Today, the Government have announced reforms to the Prompt Payment Code to crack down on delayed invoices owed to small businesses, providing them with further protections.
Small businesses support millions of livelihoods across the UK and as with many businesses, many of them have been hit hard by the pandemic.
The Government are overhauling and strengthening the Prompt Payment Code (PPC) to ensure that small businesses get paid on time by larger companies. Through these reforms, the time outlined in the current Code has been halved, meaning companies that have signed up to the PPC will have to pay small businesses within 30 days. Business owners, Finance Directors or CEOs will have to take personal responsibility in acknowledging that suppliers can charge interest on late invoices and that breaches will be investigated.
This will relieve some of the pressure on small business owners and will provide more assurance to our valued small businesses and further protections for the jobs and growth stemming from them.
The changes coming into effect immediately are:
- requiring a company’s CEO or Finance Director, or the business owner where it is a small business, to personally sign the Code to ensure responsibility for payment practices is taken at the highest level of an organisation
- introducing a new logo for signatories to use in external communications to show their commitment to the Code, making it more damaging to a company’s reputation to breach it
- acknowledgement as a condition of signing the Code that suppliers can charge interest on late invoices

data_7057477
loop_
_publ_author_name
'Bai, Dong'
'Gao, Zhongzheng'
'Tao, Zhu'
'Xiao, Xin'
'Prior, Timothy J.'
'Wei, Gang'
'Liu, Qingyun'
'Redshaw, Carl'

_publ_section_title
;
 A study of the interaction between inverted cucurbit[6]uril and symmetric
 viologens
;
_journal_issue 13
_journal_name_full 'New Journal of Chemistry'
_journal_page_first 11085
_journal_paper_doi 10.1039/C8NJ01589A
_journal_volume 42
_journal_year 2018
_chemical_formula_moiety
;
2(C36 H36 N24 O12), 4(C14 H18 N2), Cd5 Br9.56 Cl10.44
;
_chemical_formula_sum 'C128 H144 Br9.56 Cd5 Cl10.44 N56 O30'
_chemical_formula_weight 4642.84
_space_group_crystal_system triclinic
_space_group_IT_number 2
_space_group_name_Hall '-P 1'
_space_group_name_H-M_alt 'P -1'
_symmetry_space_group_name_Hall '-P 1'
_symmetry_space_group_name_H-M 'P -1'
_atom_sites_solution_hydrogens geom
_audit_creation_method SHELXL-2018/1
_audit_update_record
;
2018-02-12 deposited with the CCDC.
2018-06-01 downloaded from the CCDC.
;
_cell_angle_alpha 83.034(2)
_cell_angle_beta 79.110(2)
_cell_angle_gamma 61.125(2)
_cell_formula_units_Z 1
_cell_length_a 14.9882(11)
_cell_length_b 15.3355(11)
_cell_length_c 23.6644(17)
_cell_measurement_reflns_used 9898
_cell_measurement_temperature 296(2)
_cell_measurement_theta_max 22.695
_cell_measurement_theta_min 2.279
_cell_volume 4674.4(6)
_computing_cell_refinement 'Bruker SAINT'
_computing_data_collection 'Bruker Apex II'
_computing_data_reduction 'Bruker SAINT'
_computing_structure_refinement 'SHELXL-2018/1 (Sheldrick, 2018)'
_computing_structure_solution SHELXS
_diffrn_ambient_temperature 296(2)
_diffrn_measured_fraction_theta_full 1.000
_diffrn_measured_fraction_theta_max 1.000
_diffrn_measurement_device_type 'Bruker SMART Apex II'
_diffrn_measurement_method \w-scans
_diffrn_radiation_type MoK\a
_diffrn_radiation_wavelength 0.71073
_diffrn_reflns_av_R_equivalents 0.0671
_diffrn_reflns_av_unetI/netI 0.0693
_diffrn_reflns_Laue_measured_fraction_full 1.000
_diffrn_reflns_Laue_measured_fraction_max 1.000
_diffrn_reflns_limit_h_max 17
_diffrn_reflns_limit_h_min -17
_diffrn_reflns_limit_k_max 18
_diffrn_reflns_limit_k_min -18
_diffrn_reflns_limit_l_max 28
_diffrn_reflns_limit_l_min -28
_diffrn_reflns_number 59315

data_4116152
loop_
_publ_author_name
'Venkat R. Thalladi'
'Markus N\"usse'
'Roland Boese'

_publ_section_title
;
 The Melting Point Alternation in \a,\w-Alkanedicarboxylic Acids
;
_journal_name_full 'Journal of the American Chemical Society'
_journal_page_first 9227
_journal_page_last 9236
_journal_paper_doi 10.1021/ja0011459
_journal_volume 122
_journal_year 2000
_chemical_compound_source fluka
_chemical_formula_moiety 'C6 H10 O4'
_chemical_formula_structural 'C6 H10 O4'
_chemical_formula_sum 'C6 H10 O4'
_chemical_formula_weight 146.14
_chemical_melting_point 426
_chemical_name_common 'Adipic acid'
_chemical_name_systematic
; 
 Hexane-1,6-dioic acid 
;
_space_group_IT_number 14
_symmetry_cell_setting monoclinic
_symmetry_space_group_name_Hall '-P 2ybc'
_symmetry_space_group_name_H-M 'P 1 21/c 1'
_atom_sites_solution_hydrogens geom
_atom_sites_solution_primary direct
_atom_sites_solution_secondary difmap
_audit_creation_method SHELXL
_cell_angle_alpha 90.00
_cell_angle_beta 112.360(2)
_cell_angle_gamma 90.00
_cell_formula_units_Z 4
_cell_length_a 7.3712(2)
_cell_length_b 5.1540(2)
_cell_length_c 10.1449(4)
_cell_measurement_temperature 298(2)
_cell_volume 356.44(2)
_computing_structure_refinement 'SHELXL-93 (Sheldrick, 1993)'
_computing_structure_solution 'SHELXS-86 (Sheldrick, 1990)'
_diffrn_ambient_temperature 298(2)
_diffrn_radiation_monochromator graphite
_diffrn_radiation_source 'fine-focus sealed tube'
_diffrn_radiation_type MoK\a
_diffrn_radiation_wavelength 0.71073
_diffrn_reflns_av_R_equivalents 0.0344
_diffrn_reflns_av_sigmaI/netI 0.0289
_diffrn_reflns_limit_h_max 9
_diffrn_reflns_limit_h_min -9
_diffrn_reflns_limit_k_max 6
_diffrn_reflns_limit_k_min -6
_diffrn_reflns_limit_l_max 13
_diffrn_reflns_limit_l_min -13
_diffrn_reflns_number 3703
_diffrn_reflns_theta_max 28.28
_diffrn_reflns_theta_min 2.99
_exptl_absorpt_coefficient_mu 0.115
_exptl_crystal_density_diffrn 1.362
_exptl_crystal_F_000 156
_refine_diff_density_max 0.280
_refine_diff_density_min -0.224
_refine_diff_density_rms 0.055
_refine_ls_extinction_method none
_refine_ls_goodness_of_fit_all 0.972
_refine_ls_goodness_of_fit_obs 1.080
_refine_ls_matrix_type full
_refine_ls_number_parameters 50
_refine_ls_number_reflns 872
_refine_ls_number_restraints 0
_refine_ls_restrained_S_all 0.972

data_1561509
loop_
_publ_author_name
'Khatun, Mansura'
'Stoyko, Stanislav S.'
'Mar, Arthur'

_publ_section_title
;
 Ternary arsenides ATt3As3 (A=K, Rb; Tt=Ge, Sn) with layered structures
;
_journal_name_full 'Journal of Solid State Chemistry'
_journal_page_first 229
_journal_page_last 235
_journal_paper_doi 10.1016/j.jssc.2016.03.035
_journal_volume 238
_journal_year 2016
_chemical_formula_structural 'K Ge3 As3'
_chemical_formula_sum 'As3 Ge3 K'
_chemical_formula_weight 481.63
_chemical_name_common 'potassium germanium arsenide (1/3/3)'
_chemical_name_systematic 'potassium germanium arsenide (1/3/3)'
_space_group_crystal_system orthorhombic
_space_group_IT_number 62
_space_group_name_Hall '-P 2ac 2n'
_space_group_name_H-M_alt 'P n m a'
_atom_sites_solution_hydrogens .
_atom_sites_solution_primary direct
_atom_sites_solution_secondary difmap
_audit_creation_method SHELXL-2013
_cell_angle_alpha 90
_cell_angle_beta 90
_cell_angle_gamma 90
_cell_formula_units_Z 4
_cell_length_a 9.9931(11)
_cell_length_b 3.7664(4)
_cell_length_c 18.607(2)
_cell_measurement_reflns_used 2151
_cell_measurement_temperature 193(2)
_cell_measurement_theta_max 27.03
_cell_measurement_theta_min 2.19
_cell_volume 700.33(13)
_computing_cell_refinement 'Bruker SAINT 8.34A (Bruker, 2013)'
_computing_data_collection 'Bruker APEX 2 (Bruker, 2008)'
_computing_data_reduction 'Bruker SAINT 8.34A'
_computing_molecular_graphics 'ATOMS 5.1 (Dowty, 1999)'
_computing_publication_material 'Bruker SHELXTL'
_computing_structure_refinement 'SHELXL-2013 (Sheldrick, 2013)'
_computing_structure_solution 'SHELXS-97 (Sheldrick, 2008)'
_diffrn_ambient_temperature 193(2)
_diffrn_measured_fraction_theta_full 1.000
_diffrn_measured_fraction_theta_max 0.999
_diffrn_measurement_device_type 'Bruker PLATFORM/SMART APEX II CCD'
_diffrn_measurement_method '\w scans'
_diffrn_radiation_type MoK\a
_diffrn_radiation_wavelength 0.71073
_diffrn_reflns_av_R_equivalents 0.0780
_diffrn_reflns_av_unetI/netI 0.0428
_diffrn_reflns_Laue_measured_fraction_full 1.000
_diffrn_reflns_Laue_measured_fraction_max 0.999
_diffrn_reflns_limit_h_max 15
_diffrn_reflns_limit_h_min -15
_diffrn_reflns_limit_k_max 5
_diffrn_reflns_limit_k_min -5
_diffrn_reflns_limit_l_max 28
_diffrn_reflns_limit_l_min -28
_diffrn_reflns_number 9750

- enabling administrators of the Code to investigate breaches based on third-party information
In addition, the new requirement for signatories to pay 95% of invoices from small businesses (those with less than 50 employees) within 30 days will be effective from 1 July 2021. The target for larger businesses will remain 95% of invoices within 60 days.
When a company is struck off the Code for poor practice, this is publicly announced by the Small Business Commissioner’s Office. A record of signatories and struck-off companies is maintained on the Prompt Payment Code and SBC websites.
The move comes as the Government seeks to strengthen the powers of the Small Business Commissioner (SBC) to ensure larger companies pay their smaller partners on time. New powers proposed in a recently closed consultation include legally binding payment orders, launching investigations and levying fines
Increasing the scope and powers of the Small Business Commissioner
The changes to the Code sit alongside a consultation on the powers of the Small Business Commissioner, which closed on 24 December 2020. The Government will publish consultation responses and take forward proposed reforms in due course.